Opinions Live with Eugene Robinson: Remove all Confederate monuments

Jun 23, 2020

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Hello, everybody, and welcome to our weekly chat. Well, we have the usual five- or six-ring circus underway today. President Trump is on his way to another couple of maskless campaign events, this time in Arizona, where covid-19 cases and hospitalizations are spiking. Dr. Fauci et al are testifying on covid before the House. Governors in Florida and Texas are scrambling to contain their covid spikes. This afternoon, funeral services will be held for Rayshard Brooks, the young man shot dead in a Wendy's parking lot by Atlanta police. Protests continue, including in D.C., where police just cleared much of Black Lives Matter Plaza of demonstrators; last night, a futile attempt was made to pull down the statue of Andrew Jackson in Lafayette Square. For reference, today's column is about what to do with all the Confederate monuments that mar the nation's landscape. My solution: Remove them. All of them. Those who say "you're erasing history" have it backwards. The monuments were erected for the sole purpose of erasing the true history of the Civil War and its aftermath. We need no monuments to traitors who took up arms against their country to defend their "right" to perpetuate slavery. Let's get started.

The right projects the teardown of Washington, Jefferson statues with those of the Rebels. It makes those taking them down look really bad, and they play the two side coin, if you aren't for us...... How do Dems counter that narrative? Could they get out and say that we support our founding fathers, or does that provide risk in the election?

It's not hard or controversial to say we should honor the founders of this nation while recognizing and condemning their embrace of slavery. And it's not hard to point out the difference between them and the Confederates who tried to destroy the union.

Whereas much of German citizenry was at least complicit with Naziism, post WWII Germans have atoned for generations. There are no statues to Hitler, no Nazi flags flying in Berlin. How did they get it right, while the descendants of the losers of the US Civil War continue to speak of heritage, history, and pride in the actions of their ancestors? If history is written by the winners, how did the Union let this one slip away?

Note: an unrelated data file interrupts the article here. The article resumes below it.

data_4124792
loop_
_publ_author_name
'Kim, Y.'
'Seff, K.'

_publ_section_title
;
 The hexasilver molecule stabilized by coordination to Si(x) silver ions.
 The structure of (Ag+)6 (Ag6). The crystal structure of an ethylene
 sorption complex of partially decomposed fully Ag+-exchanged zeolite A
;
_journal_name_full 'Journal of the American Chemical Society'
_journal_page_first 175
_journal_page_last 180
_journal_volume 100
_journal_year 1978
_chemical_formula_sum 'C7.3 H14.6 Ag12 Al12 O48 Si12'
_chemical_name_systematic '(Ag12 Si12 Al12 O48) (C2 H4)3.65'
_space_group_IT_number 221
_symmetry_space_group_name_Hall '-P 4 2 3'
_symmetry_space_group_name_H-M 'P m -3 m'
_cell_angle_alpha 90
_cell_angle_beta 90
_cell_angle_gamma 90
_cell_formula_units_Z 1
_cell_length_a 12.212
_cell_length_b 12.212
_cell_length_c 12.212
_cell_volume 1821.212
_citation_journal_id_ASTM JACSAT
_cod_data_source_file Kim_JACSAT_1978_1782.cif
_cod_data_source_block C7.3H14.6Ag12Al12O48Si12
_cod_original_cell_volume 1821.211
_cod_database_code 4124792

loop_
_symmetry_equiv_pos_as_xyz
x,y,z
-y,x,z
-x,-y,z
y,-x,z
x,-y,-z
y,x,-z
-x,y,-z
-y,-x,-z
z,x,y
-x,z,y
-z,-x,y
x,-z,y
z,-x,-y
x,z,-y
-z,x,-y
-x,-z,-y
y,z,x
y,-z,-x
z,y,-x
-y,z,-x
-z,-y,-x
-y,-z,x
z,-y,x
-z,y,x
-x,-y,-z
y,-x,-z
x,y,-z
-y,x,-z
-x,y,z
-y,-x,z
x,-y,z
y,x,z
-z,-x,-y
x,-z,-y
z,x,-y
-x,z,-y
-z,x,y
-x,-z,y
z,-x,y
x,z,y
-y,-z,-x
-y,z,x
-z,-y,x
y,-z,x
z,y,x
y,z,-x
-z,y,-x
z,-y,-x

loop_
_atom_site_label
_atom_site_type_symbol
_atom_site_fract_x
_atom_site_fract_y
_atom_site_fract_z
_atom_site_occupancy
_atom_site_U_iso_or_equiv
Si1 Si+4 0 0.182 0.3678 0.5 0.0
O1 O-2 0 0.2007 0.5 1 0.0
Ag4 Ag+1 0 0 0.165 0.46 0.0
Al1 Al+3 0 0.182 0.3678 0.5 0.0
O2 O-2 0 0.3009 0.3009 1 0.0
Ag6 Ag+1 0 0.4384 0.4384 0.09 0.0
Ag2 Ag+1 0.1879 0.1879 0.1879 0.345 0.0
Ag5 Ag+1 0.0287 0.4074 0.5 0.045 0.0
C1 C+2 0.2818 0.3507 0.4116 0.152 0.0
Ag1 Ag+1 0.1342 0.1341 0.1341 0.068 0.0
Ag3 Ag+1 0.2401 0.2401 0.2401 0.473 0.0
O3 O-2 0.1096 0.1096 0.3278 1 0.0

Shelves of books have been written to answer your question. Basically, the victorious Union was all too willing to let Southerners reestablish their repression of African Americans -- and cultivate the false "Lost Cause" narrative of the Civil War. Reconstruction was strangled in its crib.

Hello Mr. Robinson: Rightly so, the deaths of George Floyd and Rayshard Brooks have compelled people to protest and demand change. Their deaths have been in the forefront of the news. But what about Breonna Taylor's death? Doesn't her death warrant the same uprising in the name of justice? Shouldn't her death, in her own home, be considered as repugnant and illegal as those of those of Floyd and Brooks? These comments from a news report from CNBC: "Kentucky's attorney general on Thursday asked the public to remain patient with his office's investigation of the police killing of Breonna Taylor. "Taylor, who was Black, died after being shot eight times by cops during a no-knock search warrant raid on her Louisville home. "No charges have been filed in the case, three months after she was killed. Police have been charged in killings in Minneapolis and Atlanta of George Floyd and Rayshard Brooks, respectively'' Thank you.

In my limited experience -- I've been out to cover some of the demonstrations in Washington -- Breonna Taylor's death is not being forgotten. Perhaps we hear less about it because there's no cellphone video of the atrocity. But people remember, and they are demanding justice.

Quaker Foods has announced plans to do away with the "Aunt Jemima" brand. But the family of Lillian Richard, who was the model for the product, apparently objects. Queen Latifah dismisses "Gone With the Wind," entirely but I find myself wondering how Hattie McDaniel's heirs might feel. Get rid of "Gone with the Wind", and one also loses the powerful story that includes the fact that Ms.McDaniel, who won an Oscar for her performance, was not allowed to attend the premiere, had to sit in a segregated section during the Oscars ceremony, and was only allowed to stay in the hotel "as a favor." How to balance all this out?